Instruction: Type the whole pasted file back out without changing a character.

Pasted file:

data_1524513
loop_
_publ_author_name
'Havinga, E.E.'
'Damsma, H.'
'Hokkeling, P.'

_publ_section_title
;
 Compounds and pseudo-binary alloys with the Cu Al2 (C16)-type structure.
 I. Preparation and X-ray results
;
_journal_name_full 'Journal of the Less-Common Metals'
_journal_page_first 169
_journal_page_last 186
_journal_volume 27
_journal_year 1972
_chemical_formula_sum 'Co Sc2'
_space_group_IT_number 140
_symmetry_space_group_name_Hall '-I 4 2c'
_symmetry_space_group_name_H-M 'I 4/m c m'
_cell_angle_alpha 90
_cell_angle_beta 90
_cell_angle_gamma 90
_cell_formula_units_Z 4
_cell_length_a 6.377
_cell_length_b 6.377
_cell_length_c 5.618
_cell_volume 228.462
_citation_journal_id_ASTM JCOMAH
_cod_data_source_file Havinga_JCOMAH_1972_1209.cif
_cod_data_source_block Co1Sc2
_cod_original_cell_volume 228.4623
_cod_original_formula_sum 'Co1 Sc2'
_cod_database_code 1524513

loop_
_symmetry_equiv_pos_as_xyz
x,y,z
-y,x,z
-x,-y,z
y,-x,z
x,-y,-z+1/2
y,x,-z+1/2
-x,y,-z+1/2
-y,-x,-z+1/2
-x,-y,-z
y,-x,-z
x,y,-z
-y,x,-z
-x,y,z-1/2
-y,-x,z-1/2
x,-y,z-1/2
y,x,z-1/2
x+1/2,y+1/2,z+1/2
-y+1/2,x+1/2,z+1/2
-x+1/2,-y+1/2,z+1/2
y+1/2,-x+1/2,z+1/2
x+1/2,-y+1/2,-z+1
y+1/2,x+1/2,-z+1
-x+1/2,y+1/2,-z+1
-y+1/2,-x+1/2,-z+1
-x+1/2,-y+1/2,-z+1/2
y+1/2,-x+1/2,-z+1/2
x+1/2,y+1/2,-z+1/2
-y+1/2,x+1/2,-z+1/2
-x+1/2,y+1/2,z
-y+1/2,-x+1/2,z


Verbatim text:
data_1524513
loop_
_publ_author_name
'Havinga, E.E.'
'Damsma, H.'
'Hokkeling, P.'

_publ_section_title
;
 Compounds and pseudo-binary alloys with the Cu Al2 (C16)-type structure.
 I. Preparation and X-ray results
;
_journal_name_full 'Journal of the Less-Common Metals'
_journal_page_first 169
_journal_page_last 186
_journal_volume 27
_journal_year 1972
_chemical_formula_sum 'Co Sc2'
_space_group_IT_number 140
_symmetry_space_group_name_Hall '-I 4 2c'
_symmetry_space_group_name_H-M 'I 4/m c m'
_cell_angle_alpha 90
_cell_angle_beta 90
_cell_angle_gamma 90
_cell_formula_units_Z 4
_cell_length_a 6.377
_cell_length_b 6.377
_cell_length_c 5.618
_cell_volume 228.462
_citation_journal_id_ASTM JCOMAH
_cod_data_source_file Havinga_JCOMAH_1972_1209.cif
_cod_data_source_block Co1Sc2
_cod_original_cell_volume 228.4623
_cod_original_formula_sum 'Co1 Sc2'
_cod_database_code 1524513

loop_
_symmetry_equiv_pos_as_xyz
x,y,z
-y,x,z
-x,-y,z
y,-x,z
x,-y,-z+1/2
y,x,-z+1/2
-x,y,-z+1/2
-y,-x,-z+1/2
-x,-y,-z
y,-x,-z
x,y,-z
-y,x,-z
-x,y,z-1/2
-y,-x,z-1/2
x,-y,z-1/2
y,x,z-1/2
x+1/2,y+1/2,z+1/2
-y+1/2,x+1/2,z+1/2
-x+1/2,-y+1/2,z+1/2
y+1/2,-x+1/2,z+1/2
x+1/2,-y+1/2,-z+1
y+1/2,x+1/2,-z+1
-x+1/2,y+1/2,-z+1
-y+1/2,-x+1/2,-z+1
-x+1/2,-y+1/2,-z+1/2
y+1/2,-x+1/2,-z+1/2
x+1/2,y+1/2,-z+1/2
-y+1/2,x+1/2,-z+1/2
-x+1/2,y+1/2,z
-y+1/2,-x+1/2,z